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Net Worth Review: May 2011

pile of money

It’s the beginning of the month, which means it’s time to examine last month’s finances. With June here, we’re inching closer to the arrival of our baby girl next month. I think it’s hitting us a bit more that we need to stay focused on our finances now. Once our daughter’s here, we’ll be spending our time and energy getting adjusted as parents and getting to know. Being prepared now will give some peace of mind with the transition (baby expenses!) coming up.

Our Spending Habits in May

Boy, oh, boy, we spent some money in May. Here are our 3 biggest expenses last month:

  • Home (Mortgages, Extra Payments, HOA Fees, etc): $1,140.75
  • Food (Groceries, Restaurants, Etc): $482.87
  • Bills/Utilities: $361.30

As you can see, housing is our biggest expenses between the essentials and the extra principal payment we send in. I’m happy that our food bill decreased significantly this month.

Checking & Savings

We transfered some money from savings to checking and after my husband pointed out some inefficiencies, we’re going to make some changes with the accounts. Hopefully with next month’s review I’ll be able to point out the increase with our savings and a steady buffer in our checking account.

Retirement Accounts

We’re still not planning on making any changes to our retirement contributions this year. We really want to focus on more immediate goals of getting ready for the baby. I can’t anticipate the future, but I believe once we have some idea of how we’re going to handle our finances as parents, we’ll look at our retirement accounts and contributions.

My husband’s 401(k) has steadily been going up and it’s bumped up our assets a bit this month.

Our Cars

The automated deposits are coming along as planned and if everything continues as it has this year, we should reach our goal of socking away $5,000 more into the car replacement fund in 2011.

Both cars seem to be doing well. We’ve had no repairs to do, we just need to take care of our fluid levels on the vehicles. In case you’re wondering how I calculate the vehicles’ values, I used Kelly Blue Book. Every quarter I’ll update the values to account for depreciation.

Student Loans

Nothing exciting or new, we’re just chugging along with the student loan payments. Payments have been automated so it’s been relatively easy to keep up with them; we just confirm payments have been made each month. We switched the payments from the end of the month to the middle of the month to break the expenses between our deposits.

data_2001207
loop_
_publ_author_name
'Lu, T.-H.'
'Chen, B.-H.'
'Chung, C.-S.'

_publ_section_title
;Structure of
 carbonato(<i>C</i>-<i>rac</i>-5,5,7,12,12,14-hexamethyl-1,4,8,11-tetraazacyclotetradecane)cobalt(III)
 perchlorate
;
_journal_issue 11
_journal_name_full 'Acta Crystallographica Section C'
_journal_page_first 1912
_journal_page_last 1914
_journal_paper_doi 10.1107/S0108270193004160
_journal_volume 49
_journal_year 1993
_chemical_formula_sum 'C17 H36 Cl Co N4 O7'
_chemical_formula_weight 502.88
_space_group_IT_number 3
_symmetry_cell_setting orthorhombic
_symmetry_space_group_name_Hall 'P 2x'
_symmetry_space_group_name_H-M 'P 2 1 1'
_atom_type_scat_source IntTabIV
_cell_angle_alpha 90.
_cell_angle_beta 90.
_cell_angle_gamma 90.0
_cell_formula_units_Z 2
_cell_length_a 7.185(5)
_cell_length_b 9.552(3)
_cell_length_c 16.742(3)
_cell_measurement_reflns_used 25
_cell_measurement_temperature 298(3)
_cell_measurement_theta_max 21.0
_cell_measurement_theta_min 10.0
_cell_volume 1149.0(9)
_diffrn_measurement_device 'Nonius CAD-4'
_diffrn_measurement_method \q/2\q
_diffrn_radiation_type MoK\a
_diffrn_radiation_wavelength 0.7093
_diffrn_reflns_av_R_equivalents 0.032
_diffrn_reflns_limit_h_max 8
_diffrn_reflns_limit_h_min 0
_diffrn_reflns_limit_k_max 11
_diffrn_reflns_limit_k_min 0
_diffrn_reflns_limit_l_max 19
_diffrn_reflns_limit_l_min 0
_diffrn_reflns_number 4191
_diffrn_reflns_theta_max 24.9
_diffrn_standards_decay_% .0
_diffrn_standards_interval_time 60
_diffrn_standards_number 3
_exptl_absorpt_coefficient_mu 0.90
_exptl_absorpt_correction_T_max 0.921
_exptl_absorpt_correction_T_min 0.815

House and Mortgage

The mortgage payments are chugging along. As part of our usual routine, our automated extra principal payment (now $175) was sent in on the 15th of the month.

When deciding on how much we were going to send in to our lender, our main focus was creating something sustainable and had some impact with the mortgage.

Here’s where we stand today with the mortgage:

  • Total Loan Amount: $110,890.76
  • Interest Rate: 5.00%
  • Loan Term: 30 years, fixed rate

Our goal is to pay off our mortgage way before we retire.  Right now our timeline is about 15 years, instead of 30 years. Once accomplished, we’d love to be able to direct that money into other interests and goals of ours down the road.

Monthly Summary

Here’s our net worth from the spreadsheet:

Net Worth (as of May 31, 2011): $52,389.44 (+$1,634.68)

Your Net Worth Update

How are you doing with your finances? How are you doing in 2011 so far?

Photo Credit: borman818

Love Drop: The Aubin Family

love drop join

Another month begins, so that means it’s time to get ready for another Love Drop! I wanted to help spread the word, so let me share this family’s story:

This month we’re coming together for the Aubin family (Sheila and her three children), who are going through a tough time right now with the loss of Keith, their husband and father.

He passed away in April after a long battle with multiple health problems, but he left behind a powerful legacy – donating many parts of his body so that others might live a better life.

Sheila and the kids are under financial pressure right now, and we want to raise at least $3,600 to pay their rent for the next three months, allowing them to focus on everything they need to take care of without fear of losing their home.

I don’t know how J and Nate do it, but every month they find fantastic families that truly deserve a Love Drop. If you want to be involved with Love Drop, please sign up for membership to donate $1,$5, or even $20/month. When your donation is combined with other contributions, some wonderful results happen. You can also make a one time contribution.